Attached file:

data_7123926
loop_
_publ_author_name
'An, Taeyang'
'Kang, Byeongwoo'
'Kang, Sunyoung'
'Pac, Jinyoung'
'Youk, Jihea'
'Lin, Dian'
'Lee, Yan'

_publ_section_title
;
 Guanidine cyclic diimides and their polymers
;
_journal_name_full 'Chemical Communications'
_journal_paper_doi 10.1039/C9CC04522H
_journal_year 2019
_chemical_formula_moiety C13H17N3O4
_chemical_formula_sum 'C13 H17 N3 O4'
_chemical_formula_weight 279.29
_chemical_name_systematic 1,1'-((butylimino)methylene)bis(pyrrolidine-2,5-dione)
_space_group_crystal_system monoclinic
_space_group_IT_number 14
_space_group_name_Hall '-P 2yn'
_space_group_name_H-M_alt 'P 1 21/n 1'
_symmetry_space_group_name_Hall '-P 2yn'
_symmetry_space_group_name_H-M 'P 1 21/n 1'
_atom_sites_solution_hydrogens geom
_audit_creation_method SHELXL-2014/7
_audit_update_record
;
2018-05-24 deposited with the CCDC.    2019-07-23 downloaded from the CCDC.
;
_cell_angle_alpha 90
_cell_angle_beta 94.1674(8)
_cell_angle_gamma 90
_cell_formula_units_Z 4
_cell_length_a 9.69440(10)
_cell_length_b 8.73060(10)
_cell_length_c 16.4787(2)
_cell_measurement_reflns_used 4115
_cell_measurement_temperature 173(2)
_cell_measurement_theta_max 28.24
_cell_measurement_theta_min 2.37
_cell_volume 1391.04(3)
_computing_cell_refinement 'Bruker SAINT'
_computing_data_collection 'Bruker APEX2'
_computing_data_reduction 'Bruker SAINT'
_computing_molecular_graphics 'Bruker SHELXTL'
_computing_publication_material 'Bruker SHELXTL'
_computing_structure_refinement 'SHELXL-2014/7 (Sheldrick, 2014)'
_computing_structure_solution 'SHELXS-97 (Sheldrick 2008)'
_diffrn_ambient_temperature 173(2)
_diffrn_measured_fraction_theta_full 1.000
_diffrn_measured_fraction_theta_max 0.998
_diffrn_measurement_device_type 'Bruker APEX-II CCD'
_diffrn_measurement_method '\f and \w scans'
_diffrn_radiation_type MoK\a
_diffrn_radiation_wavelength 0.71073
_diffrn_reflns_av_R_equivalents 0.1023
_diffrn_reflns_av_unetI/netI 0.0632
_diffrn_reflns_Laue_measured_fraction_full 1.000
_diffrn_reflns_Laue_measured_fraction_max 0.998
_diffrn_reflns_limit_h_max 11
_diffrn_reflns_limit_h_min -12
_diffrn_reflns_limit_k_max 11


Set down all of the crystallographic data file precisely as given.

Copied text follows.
data_7123926
loop_
_publ_author_name
'An, Taeyang'
'Kang, Byeongwoo'
'Kang, Sunyoung'
'Pac, Jinyoung'
'Youk, Jihea'
'Lin, Dian'
'Lee, Yan'

_publ_section_title
;
 Guanidine cyclic diimides and their polymers
;
_journal_name_full 'Chemical Communications'
_journal_paper_doi 10.1039/C9CC04522H
_journal_year 2019
_chemical_formula_moiety C13H17N3O4
_chemical_formula_sum 'C13 H17 N3 O4'
_chemical_formula_weight 279.29
_chemical_name_systematic 1,1'-((butylimino)methylene)bis(pyrrolidine-2,5-dione)
_space_group_crystal_system monoclinic
_space_group_IT_number 14
_space_group_name_Hall '-P 2yn'
_space_group_name_H-M_alt 'P 1 21/n 1'
_symmetry_space_group_name_Hall '-P 2yn'
_symmetry_space_group_name_H-M 'P 1 21/n 1'
_atom_sites_solution_hydrogens geom
_audit_creation_method SHELXL-2014/7
_audit_update_record
;
2018-05-24 deposited with the CCDC.    2019-07-23 downloaded from the CCDC.
;
_cell_angle_alpha 90
_cell_angle_beta 94.1674(8)
_cell_angle_gamma 90
_cell_formula_units_Z 4
_cell_length_a 9.69440(10)
_cell_length_b 8.73060(10)
_cell_length_c 16.4787(2)
_cell_measurement_reflns_used 4115
_cell_measurement_temperature 173(2)
_cell_measurement_theta_max 28.24
_cell_measurement_theta_min 2.37
_cell_volume 1391.04(3)
_computing_cell_refinement 'Bruker SAINT'
_computing_data_collection 'Bruker APEX2'
_computing_data_reduction 'Bruker SAINT'
_computing_molecular_graphics 'Bruker SHELXTL'
_computing_publication_material 'Bruker SHELXTL'
_computing_structure_refinement 'SHELXL-2014/7 (Sheldrick, 2014)'
_computing_structure_solution 'SHELXS-97 (Sheldrick 2008)'
_diffrn_ambient_temperature 173(2)
_diffrn_measured_fraction_theta_full 1.000
_diffrn_measured_fraction_theta_max 0.998
_diffrn_measurement_device_type 'Bruker APEX-II CCD'
_diffrn_measurement_method '\f and \w scans'
_diffrn_radiation_type MoK\a
_diffrn_radiation_wavelength 0.71073
_diffrn_reflns_av_R_equivalents 0.1023
_diffrn_reflns_av_unetI/netI 0.0632
_diffrn_reflns_Laue_measured_fraction_full 1.000
_diffrn_reflns_Laue_measured_fraction_max 0.998
_diffrn_reflns_limit_h_max 11
_diffrn_reflns_limit_h_min -12
_diffrn_reflns_limit_k_max 11